Shifting Times Require Modifying Methods: Chapter 3 of 3
This week we wrap up our little mini-series in our discussion of risk and its impact on how we invest. Here are the links to the two previous posts, if you want to review them:
Typically, our investment decisions and recommendations lie between the boundaries of what has been referred to as “guaranteed and/or risk-free” investments against the other end of the spectrum, such as the more high-risk type, which involves individual stock selections. You may recall that selecting individual stocks increases the amount of risk in portfolios. Most investors understand and accept the concept that a judiciously increased amount of risk enables one to achieve a better return on their investments, which is also known as an equity risk premium.
But our current economic and financial conditions have had a fairly dramatic impact upon the options available for those who generally do not want to incur much risk as compared to more moderately risk-tolerant investors. Previously we used these lower-risk investments to alleviate some of the risks that an investor takes. We briefly discussed in our last post the long-held approach to a diversified portfolio known as a 60-40 allocation: an investor has a portfolio that invests 60% in stocks or equities (which can be comprised of individual stocks, ETF’s or mutual funds), and 40% in bonds, which can include Treasury bills. But now? How can we recommend an investment that will pretty much guarantee a negative return, such as the case with Treasury bills as discussed last week?
This is an issue that has risen to the top of our concerns in investment selection and allocation and has caused us to re-think this approach, as it seems to be doing for many advisers. One recent article on this subject was titled: Welcome to the Death Throes of 60:40 Diversification; a pretty dramatic title, but it captures the sentiment. There is actually a sort of two-sided risk when it comes to these “safe” bonds and treasuries, which is a little difficult to explain, but we will try.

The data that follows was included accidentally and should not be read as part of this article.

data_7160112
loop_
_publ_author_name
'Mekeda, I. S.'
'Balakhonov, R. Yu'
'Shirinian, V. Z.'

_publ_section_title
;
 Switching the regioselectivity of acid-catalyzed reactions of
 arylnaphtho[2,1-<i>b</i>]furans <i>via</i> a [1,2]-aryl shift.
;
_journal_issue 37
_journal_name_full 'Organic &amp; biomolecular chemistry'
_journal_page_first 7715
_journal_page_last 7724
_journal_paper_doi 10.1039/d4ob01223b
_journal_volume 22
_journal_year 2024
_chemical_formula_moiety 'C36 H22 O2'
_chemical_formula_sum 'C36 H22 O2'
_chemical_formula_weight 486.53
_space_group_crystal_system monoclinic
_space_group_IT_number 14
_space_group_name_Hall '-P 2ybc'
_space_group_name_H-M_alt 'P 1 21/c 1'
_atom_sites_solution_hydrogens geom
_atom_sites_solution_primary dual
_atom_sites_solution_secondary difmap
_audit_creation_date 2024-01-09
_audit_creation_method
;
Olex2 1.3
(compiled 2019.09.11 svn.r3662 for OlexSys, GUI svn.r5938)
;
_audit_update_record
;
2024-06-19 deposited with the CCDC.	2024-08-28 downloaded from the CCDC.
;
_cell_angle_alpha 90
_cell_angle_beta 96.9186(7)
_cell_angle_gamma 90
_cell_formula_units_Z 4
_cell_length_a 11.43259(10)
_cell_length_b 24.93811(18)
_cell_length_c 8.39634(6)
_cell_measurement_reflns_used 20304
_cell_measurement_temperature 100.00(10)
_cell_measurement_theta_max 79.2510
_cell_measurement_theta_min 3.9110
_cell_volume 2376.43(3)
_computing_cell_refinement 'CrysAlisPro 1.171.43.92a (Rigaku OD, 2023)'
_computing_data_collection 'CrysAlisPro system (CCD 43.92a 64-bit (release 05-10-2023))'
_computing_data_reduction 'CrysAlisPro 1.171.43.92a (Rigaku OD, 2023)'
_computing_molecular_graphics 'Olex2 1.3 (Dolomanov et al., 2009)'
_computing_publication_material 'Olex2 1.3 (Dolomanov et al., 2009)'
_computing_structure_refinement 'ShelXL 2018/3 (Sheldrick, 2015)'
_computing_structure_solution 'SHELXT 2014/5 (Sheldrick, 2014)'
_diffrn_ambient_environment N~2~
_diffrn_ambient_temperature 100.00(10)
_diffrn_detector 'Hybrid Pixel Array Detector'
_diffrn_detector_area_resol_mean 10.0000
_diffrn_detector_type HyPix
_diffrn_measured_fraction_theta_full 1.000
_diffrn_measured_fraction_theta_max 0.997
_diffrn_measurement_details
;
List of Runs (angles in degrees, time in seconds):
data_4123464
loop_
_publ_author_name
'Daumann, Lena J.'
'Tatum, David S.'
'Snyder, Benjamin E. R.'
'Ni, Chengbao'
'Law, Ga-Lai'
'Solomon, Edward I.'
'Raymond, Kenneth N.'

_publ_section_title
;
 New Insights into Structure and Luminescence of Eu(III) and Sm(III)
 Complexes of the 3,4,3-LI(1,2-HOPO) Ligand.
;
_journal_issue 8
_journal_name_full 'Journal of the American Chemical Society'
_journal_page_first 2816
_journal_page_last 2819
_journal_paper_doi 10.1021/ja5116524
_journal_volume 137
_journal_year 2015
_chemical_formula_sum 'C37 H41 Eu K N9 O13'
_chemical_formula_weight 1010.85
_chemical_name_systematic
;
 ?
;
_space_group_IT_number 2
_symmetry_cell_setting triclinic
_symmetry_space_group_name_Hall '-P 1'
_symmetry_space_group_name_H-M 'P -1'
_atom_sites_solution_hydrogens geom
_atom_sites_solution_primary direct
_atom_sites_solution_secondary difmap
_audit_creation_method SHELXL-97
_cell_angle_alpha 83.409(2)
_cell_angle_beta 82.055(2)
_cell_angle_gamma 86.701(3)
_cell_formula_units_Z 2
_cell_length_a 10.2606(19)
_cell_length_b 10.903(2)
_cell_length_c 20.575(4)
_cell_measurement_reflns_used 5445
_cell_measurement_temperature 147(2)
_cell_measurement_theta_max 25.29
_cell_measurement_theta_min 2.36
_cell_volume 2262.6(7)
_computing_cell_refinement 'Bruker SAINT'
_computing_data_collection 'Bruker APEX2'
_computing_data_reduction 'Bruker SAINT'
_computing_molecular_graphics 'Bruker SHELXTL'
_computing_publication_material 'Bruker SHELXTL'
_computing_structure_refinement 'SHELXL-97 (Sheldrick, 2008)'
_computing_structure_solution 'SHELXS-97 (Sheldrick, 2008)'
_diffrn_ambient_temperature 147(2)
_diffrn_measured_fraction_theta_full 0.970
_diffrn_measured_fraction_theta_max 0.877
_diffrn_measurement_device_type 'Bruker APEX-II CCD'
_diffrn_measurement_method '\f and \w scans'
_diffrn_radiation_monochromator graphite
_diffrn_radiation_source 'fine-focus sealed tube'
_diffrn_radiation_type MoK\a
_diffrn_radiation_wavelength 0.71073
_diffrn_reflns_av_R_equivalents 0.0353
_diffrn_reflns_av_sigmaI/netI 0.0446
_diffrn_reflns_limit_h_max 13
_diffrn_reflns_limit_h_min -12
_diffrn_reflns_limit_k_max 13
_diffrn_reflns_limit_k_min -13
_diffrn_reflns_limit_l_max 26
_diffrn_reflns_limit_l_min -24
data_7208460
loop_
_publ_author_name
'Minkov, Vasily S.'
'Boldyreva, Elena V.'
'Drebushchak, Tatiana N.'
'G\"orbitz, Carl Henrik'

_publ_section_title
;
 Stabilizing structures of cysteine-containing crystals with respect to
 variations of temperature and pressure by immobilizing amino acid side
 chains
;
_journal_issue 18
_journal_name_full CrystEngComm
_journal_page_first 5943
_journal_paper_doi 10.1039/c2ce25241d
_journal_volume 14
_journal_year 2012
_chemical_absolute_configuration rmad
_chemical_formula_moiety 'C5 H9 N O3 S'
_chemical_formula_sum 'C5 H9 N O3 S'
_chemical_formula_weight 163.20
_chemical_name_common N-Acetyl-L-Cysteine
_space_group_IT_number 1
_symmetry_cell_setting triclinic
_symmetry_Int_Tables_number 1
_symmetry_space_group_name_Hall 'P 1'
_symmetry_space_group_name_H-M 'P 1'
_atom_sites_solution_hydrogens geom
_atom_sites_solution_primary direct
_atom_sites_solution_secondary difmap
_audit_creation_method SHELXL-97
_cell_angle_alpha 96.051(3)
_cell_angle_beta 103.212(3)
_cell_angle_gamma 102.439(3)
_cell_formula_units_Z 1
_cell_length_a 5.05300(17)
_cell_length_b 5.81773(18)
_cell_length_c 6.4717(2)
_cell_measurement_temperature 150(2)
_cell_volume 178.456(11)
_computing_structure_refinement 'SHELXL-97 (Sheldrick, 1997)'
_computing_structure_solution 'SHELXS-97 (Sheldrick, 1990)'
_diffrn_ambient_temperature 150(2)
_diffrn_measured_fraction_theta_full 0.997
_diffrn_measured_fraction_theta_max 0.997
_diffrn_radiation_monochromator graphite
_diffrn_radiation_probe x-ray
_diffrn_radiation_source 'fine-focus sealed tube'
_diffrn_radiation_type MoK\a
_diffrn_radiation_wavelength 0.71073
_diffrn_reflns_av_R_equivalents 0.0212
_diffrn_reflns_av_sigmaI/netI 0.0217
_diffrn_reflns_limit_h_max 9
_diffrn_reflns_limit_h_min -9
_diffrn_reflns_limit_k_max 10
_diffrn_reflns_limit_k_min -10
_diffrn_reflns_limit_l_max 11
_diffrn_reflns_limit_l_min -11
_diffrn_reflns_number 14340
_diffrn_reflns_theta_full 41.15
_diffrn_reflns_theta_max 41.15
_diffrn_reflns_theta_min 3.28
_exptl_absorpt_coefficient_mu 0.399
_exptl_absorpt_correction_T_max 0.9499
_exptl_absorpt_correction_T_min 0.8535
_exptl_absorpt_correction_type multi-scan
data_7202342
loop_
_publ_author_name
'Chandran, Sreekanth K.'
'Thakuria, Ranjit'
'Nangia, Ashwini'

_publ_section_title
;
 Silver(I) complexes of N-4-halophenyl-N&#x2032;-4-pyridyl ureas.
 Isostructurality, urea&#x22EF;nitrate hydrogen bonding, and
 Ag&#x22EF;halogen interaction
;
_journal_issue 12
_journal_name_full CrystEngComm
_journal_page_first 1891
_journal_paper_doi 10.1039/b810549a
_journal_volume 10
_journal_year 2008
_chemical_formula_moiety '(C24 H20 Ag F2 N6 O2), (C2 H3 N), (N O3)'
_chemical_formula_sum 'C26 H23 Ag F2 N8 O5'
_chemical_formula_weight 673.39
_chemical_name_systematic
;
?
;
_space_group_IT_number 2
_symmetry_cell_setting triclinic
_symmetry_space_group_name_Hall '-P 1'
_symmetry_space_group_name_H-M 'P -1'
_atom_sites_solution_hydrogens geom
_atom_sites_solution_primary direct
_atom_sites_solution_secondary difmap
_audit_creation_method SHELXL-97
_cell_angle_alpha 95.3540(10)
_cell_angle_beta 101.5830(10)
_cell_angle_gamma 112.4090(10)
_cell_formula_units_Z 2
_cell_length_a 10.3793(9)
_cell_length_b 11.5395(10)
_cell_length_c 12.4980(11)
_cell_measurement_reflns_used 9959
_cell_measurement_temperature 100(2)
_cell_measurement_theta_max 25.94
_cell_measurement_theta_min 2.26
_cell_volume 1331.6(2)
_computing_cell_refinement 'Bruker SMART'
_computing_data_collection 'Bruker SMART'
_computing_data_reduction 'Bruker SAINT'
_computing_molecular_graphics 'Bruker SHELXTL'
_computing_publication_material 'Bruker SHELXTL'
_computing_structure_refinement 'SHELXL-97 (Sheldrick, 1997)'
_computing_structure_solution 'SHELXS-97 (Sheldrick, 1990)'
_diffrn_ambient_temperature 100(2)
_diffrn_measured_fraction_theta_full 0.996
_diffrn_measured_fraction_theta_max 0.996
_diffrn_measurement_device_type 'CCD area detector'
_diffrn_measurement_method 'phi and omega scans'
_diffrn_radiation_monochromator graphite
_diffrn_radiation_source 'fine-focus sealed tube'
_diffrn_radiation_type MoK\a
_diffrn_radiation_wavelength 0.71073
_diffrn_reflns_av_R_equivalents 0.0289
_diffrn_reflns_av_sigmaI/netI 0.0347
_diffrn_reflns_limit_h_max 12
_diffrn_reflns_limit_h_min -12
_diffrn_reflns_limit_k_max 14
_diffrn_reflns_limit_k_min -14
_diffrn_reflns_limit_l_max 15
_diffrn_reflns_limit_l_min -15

This chart from New York Life Investments Markets in a Minute displays a history of interest rates in the US: https://advisor.cusualcapitalist.com/us-interest-rates
Bonds appreciated in value beginning in 1981 because the yield of bonds was gradually decreasing in the years since. But now we have reached the bottom – zero or very close to it, so there is no place to go to achieve any return. We are stuck as it were. And as you may realize from the box on this graphic that quotes the Federal Reserve Chairman, they do not anticipate increasing rates until 2023.
What does this mean for investors?
Unless investors are willing to accept these “next to nothing” yields, which will result in an overall decrease in value, by the time we factor in rising inflation of between 1 and 2% and growing, we must seek out alternatives. We think that in one sense, investors are going to have to revisit, and we will revisit with them, their current thinking and feelings around this concept of risk. Some may need to broaden or lengthen their perspectives and time horizons and examine long-term goals in light of our current limitations. While we do not want to advise clients to accept more risk than what is tolerable for them, it may mean that we simply clarify the ramifications and risks involved in what was previously perceived as “low risk” investments.
These current excruciatingly low-interest rates are going to continue for some time, so if clients are truly risk-averse, the question arises as to whether they should be investing at all, or should just accept the less than 1% return being offered. That may be a decision that some will need to make. For others that determine that they are willing to accept a bit more volatility, we may instead focus on assets that will pay them a higher and increasing dividend. This will allow them to realize some returns or little paychecks along the way to meet and typically exceed inflation.
Regardless, we know that these concepts and feelings around “risk” are ever more important both for current and future investment considerations, and it is a topic that we will be carefully reviewing in our client conversations.